Sharp’s c-Si division is not cost competitive with the Chinese and Taiwanese companies as its cost structure is almost 30-40% higher than the cheapest Chinese producers. Though the quality of Sharp’s crystalline silicon modules is considered much better, the cost difference has become too big in a rapidly commoditizing industry. Sharp has managed to retain its No.1 position mainly due to its large captive home market of Japan.  In other places like US and Europe it has rapidly lost marketshare to aggressive Chinese companies like Trina Solar, Yingli and Suntech. Other Japanese Solar Heavyweights like Kyocera, Panasonic-Sanyo and Mitsubishi have suffered even worse marketshare losses. Lack of focus and high costs have combined to move most of the Japanese to lose out in world solar rankings to the Chinese. These companies have tried to improve their cost competitiveness through outsourcing of cell production to Taiwanese cell companies like Motech, DelSolar and others. However the sharp decline in module prices have made even this strategy unsuccessful.

Thin Film Technology sees Massive Attrition

Thin Film Technology has faced a difficult recent 2-3 years as sharp decline in Poly Silicon prices have led to more than 50% decline in the competing c-Si module prices. Amorphous Silicon Technology has seen many casualties as a-Si equipment leader Applied Materials much heralded SunFab turnkey a-Si faces a life and death situation. Other players like Oerlikon have also not fared well. While companies like Masdar are abandoning their Thin Film plans, Sharp has started shipping a-Si modules from its 1 GW capacity plant in Sakai.  With its established distribution strengths and technological abilities in LCD Technology, Sharp is one company that can survive the c-Si onslaught. With most of the a-Si thin film competitors bankrupt or in a moribund state, Sharp can capitalize to completely capture this space. However the cost structure of Sharp is not clearly known right now to make a clear call on how this will turn out. Also a 10% efficiency while decent for a-Si technology fall far short of the 13% claims by CIGS startups like Miasole.

Sharp shares at historic low

Shares in Sharp Corp (6753.T) tumbled as much as 15 percent on Wednesday to their lowest in almost 37 years, with investors spooked by predictions that the ailing Japanese TV maker’s losses this year will be bigger than the company estimated this month.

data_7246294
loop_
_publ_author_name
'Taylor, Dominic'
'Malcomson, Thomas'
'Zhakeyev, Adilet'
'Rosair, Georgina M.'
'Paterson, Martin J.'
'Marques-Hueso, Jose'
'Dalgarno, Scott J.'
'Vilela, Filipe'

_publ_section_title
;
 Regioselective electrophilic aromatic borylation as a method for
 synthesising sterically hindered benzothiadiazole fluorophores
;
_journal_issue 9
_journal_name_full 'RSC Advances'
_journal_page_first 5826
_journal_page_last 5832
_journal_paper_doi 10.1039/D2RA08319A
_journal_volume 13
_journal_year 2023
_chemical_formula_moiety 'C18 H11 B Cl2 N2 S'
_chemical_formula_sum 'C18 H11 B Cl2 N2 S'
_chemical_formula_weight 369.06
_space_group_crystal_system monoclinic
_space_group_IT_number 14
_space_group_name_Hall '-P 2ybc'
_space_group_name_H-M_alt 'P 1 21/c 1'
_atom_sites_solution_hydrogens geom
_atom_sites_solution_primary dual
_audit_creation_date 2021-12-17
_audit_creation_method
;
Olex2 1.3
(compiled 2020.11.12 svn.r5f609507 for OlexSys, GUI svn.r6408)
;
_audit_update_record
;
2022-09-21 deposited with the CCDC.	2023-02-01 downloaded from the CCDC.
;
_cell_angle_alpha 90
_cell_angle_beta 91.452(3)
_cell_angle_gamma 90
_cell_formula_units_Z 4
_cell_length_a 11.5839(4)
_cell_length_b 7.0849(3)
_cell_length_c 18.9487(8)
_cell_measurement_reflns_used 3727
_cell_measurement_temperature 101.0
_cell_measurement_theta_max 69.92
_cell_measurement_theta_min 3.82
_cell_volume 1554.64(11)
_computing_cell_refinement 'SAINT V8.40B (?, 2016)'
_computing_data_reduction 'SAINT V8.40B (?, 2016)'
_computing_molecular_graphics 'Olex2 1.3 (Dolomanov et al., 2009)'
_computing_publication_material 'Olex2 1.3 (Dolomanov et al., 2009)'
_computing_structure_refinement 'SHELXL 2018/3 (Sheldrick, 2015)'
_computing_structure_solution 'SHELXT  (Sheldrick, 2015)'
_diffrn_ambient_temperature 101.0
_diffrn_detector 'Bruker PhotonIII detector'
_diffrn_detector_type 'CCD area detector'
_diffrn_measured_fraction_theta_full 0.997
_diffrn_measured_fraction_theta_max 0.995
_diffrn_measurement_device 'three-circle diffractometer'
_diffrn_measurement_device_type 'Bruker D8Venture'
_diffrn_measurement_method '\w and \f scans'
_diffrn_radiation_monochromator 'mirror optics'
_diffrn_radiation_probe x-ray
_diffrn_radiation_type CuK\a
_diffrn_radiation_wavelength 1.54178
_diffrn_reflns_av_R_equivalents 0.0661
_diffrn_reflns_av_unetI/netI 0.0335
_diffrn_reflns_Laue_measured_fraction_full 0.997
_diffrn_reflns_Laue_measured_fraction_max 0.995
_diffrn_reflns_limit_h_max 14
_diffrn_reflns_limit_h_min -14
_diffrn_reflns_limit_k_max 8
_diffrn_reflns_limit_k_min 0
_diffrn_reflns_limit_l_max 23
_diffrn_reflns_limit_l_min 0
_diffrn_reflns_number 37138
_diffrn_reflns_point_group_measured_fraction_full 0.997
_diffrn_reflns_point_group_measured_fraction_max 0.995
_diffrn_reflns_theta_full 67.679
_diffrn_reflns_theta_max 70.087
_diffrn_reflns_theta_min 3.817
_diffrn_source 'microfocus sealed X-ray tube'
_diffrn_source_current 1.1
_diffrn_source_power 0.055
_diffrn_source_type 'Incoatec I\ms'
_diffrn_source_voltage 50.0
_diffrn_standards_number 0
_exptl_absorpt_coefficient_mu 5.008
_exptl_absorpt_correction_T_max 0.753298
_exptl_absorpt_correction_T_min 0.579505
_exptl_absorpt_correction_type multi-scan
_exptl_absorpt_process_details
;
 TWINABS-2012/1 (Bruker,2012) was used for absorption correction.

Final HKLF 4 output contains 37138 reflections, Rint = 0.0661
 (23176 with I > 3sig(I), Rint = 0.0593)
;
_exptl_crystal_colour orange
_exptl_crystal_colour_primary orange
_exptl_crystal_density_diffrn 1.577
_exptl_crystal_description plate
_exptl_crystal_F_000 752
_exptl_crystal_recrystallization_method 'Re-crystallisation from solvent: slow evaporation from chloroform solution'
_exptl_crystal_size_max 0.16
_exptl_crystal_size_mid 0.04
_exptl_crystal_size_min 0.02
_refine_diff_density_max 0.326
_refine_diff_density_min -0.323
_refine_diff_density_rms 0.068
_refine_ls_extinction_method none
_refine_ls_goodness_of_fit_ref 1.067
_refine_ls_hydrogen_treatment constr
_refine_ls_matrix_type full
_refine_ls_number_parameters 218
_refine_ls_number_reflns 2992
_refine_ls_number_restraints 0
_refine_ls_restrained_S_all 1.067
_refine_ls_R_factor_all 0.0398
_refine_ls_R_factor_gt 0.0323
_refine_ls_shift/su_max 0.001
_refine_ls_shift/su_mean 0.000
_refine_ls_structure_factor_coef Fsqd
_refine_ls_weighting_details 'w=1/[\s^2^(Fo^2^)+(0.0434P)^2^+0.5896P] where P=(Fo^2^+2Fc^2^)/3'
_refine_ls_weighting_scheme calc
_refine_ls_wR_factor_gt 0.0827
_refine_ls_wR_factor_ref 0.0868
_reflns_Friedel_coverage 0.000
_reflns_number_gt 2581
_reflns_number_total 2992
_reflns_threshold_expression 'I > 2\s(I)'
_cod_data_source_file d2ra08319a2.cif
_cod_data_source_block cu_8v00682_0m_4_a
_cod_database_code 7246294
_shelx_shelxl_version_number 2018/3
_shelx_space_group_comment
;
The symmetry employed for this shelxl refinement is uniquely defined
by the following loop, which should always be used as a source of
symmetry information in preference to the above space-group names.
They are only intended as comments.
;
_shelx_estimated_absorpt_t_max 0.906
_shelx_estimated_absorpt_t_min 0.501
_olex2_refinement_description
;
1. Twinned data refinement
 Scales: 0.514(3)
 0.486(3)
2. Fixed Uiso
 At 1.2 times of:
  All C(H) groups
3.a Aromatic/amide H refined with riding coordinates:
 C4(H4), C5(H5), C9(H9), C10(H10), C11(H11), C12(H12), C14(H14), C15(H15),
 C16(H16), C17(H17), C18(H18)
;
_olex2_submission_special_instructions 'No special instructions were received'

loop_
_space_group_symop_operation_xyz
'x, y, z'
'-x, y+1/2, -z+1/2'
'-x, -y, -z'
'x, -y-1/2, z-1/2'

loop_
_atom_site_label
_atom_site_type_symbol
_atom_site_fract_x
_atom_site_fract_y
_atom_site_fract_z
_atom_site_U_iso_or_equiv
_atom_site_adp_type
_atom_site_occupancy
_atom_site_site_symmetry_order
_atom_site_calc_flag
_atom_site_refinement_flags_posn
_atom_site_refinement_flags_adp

Since releasing weaker-than-expected quarterly results on August 2 along with a bigger operating loss forecast of 100 billion yen ($1.3 billion), Sharp has seen close to $1.5 billion wiped off its market value.

The company, which makes screens for Apple Inc’s (AAPL.O) iPad and iPhone, needs to refinance 360 billion yen ($4.57 billion) of short-term commercial paper and will need a further 200 billion yen in September next year to cover a maturing convertible bond

 The company’s 5-year credit default swaps, insurance-like contracts against debt default or restructuring, were quoted at 1,181/1,413 basis points. Sharp has a 1-year default probability of 28.8 percent according to Kamakura Corp, up more than 4 percent on Wednesday.

 Hon Hai may take control of Sharp

The Nikkei, Japan’s economic journal, reported Friday (Aug. 17) that Foxconn owner Hon Hai Precision Industry Co. is now asking to double its planned stake in Sharp Corp. to about 20 percent from the originally agreed 9.9 percent. Neither Hon Hai nor Sharp is commenting at this point.Announced this past March, the deal between the world’s largest contract manufacturer and Japan’s leading LCD manufacturer has turned out badly for Sharp.
If Hon Hai has its way to increase its stake in Sharp over 10 percent, the Taiwan giant will get the right to ask a court to dissolve Sharp, thus allowing Hon Hai to increase its voice in controlling the ultimate destiny of one of the oldest Japanese companies. Hon Hai’s new proposal, if true, is the worst case scenario for Sharp, who has been resisting at all cost to changing the terms of the original agreement.

Financially stricken Sharp may be left with little choice at this point as Japanese banks are breathing down their neck to close the capital infusion deal with Hon Hai.


Sneha Shah

I am Sneha, the Editor-in-chief for the Blog. We would be glad to receive suggestions, inputs & comments on GWI from you guys to keep it going! You can contact me for consultancy/trade inquires by writing an email to